Incineration vs Landfill - Which Is Better?
Jul 21 2021
When it comes to disposing of the masses of waste which are generated across the globe but cannot be recycled, there are two main options open to policymakers: incineration and landfill. The former involves combusting the non-recyclable material and turning it into ash, heat and flue gas, while the latter simply deposits the waste into a dump or tip to decompose over time.
Of course, reducing, reusing and recycling are ideal methods of cutting waste generation, but there will always be some waste which must be dealt with. Both of the above strategies of doing so are commonplace throughout the world, though some countries favour one over the other due to their specific circumstances. But is one better than its alternative? Here’s a quick rundown of the case for each method of waste disposal.
The case for incineration
There are a number of reasons why incinerating waste is preferred by many nations around the world, including (but not limited to) the following:
- Energy. Some countries, such as those in Scandinavia, have poured significant resources into determining the value of waste materials as fuel feedstock. Sweden, for instance, gains as much as 8% of its total heating energy from combusted waste.
- Efficiency. Because incineration can reduce the amount of waste which must be diverted to landfill by as much as 95%, it’s an efficient method of dealing with the issue. It also eliminates the need to transport the waste to other locations (or countries!), thus cutting down on the emissions involved in that stage of the process.
- Space. In smaller countries where space is at a premium, there is simply no room to store waste in landfills. Incineration can solve the problem in these scenarios, as it does in the diminutive but populous island nation of Japan, for example.
- Methane. When waste is left to decay in landfills, it can produce plentiful amounts of methane. This is undesirable due to the global concerns over methane as a greenhouse gas and contributor to climate change.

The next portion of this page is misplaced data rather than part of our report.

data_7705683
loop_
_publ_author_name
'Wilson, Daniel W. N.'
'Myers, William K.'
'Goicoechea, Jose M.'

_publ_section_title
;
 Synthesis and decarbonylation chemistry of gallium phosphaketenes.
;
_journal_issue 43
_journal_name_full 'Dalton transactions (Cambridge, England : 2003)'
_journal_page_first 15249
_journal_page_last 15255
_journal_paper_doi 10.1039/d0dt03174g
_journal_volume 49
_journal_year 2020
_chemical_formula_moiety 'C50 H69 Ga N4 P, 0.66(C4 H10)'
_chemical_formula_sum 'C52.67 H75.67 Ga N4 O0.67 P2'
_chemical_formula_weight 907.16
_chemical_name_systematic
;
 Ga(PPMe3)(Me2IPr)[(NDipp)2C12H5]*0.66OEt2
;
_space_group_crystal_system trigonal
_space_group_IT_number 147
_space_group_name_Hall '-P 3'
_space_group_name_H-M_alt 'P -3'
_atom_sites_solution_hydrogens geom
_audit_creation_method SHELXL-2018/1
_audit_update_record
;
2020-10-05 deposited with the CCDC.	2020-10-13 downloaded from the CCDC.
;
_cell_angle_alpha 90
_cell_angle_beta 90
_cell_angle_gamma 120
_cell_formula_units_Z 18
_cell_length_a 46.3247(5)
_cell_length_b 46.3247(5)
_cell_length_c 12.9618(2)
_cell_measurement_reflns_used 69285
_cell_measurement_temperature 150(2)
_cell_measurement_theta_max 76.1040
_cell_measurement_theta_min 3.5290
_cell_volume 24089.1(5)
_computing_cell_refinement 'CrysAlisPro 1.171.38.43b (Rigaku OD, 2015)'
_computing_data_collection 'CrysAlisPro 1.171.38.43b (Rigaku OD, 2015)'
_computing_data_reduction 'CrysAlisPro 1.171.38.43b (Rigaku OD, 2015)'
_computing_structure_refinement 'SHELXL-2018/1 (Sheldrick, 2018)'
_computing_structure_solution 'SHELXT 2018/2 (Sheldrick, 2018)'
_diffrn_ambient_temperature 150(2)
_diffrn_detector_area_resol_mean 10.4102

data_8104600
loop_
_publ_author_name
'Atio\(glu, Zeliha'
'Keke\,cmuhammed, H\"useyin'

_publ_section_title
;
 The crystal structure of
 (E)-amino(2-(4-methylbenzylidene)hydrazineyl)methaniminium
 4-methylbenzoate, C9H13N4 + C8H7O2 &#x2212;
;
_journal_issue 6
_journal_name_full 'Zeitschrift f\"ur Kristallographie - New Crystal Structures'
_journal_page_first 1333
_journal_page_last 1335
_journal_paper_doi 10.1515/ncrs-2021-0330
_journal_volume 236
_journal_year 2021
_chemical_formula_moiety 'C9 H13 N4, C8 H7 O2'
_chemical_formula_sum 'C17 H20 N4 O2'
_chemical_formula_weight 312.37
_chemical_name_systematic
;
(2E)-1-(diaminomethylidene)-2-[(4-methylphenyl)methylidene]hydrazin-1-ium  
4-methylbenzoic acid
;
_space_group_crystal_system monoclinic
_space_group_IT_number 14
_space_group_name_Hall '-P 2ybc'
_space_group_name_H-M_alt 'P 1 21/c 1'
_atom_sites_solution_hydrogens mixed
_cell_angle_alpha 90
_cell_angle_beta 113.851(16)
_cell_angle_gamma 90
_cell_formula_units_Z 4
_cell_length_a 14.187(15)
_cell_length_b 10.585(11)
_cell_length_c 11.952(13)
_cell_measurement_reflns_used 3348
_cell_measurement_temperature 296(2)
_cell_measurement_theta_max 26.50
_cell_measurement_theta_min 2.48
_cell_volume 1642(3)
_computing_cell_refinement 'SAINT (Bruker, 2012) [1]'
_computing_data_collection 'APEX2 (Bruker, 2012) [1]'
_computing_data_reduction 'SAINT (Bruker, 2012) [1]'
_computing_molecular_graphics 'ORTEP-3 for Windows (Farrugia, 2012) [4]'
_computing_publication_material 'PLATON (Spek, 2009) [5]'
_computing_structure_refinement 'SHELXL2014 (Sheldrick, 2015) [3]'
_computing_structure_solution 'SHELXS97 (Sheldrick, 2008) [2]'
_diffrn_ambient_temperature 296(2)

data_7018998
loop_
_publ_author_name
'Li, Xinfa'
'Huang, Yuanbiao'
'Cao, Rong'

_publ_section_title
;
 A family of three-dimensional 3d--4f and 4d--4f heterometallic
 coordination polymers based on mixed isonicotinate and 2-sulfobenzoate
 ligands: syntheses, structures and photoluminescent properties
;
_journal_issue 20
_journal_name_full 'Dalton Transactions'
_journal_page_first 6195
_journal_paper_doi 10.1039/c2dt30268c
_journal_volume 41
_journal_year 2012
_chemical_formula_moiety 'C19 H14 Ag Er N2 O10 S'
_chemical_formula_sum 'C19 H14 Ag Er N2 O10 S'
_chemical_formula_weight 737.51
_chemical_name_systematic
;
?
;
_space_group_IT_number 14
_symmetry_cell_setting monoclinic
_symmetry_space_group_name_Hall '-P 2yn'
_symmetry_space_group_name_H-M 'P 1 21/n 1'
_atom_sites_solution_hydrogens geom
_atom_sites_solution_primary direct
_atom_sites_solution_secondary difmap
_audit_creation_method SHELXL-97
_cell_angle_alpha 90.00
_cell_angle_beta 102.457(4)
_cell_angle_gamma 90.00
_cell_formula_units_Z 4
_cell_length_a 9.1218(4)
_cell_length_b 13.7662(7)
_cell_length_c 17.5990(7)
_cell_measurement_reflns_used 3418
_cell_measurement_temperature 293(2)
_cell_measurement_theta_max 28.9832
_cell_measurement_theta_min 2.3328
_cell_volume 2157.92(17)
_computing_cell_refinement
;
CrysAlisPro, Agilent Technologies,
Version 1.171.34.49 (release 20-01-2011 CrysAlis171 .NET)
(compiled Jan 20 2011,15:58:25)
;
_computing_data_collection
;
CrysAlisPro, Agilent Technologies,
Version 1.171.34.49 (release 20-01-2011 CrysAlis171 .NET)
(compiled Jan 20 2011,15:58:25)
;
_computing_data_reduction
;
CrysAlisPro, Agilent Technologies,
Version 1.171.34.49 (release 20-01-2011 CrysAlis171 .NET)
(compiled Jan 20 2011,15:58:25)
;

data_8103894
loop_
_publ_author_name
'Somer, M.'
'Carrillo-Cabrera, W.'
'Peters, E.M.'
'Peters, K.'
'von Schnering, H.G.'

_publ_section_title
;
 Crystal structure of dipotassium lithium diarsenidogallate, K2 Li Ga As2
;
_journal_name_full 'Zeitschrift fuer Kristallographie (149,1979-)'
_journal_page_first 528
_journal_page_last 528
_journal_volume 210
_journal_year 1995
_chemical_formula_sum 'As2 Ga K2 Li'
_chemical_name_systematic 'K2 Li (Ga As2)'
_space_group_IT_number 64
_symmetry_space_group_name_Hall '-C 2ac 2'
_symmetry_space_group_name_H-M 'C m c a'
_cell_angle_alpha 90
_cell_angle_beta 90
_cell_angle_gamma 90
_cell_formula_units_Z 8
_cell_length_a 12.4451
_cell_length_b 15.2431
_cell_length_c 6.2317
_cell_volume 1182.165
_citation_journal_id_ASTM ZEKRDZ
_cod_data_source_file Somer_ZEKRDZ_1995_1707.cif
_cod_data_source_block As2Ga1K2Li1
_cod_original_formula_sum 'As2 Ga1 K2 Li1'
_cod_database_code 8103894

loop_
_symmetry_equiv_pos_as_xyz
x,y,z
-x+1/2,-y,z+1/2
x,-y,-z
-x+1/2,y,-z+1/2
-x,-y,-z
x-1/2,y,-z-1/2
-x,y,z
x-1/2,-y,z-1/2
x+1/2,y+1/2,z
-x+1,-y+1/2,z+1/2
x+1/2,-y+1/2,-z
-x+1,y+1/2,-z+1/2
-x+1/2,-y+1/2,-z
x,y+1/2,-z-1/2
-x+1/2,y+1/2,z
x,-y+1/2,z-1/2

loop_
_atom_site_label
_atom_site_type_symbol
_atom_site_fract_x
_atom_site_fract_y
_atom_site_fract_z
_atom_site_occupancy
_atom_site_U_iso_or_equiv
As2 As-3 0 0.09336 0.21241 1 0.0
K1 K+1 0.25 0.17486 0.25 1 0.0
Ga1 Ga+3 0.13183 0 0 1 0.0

The case for landfills
Having said that, incineration of waste is not a perfect strategy and there are certainly reasons why landfills are more appropriate on occasion. These include:
- Affordability. Incinerating waste requires costly infrastructure and highly trained staff to operate it, entailing significant financial outlay. Landfills are, by contrast, far more affordable, since they do not require complex equipment or procedures.
- Convenience. The lack of expensive infrastructure and technical nous involved in dumping waste in landfills means that they are a convenient solution for developing countries where the technology and funding is not in place to pursue incineration.
- Emissions. When waste is incinerated, a by-product of the process is the flue gas that is emitted into the atmosphere. Containing such contaminants as particulate matter, heavy metals and nitrogen oxides, these gases can be detrimental to the environment. While landfills do also produce ambient air pollution, it is not as concerning as that generated by incineration plants.
- Public health. Not only are those emissions bad for the planet, but they’re also potentially life-threatening to the people exposed to them over a long period. Increased rates of cancer diagnoses, reproductive complications and respiratory difficulties are all found in higher numbers near incineration plants. Landfills are, by comparison, less damaging.
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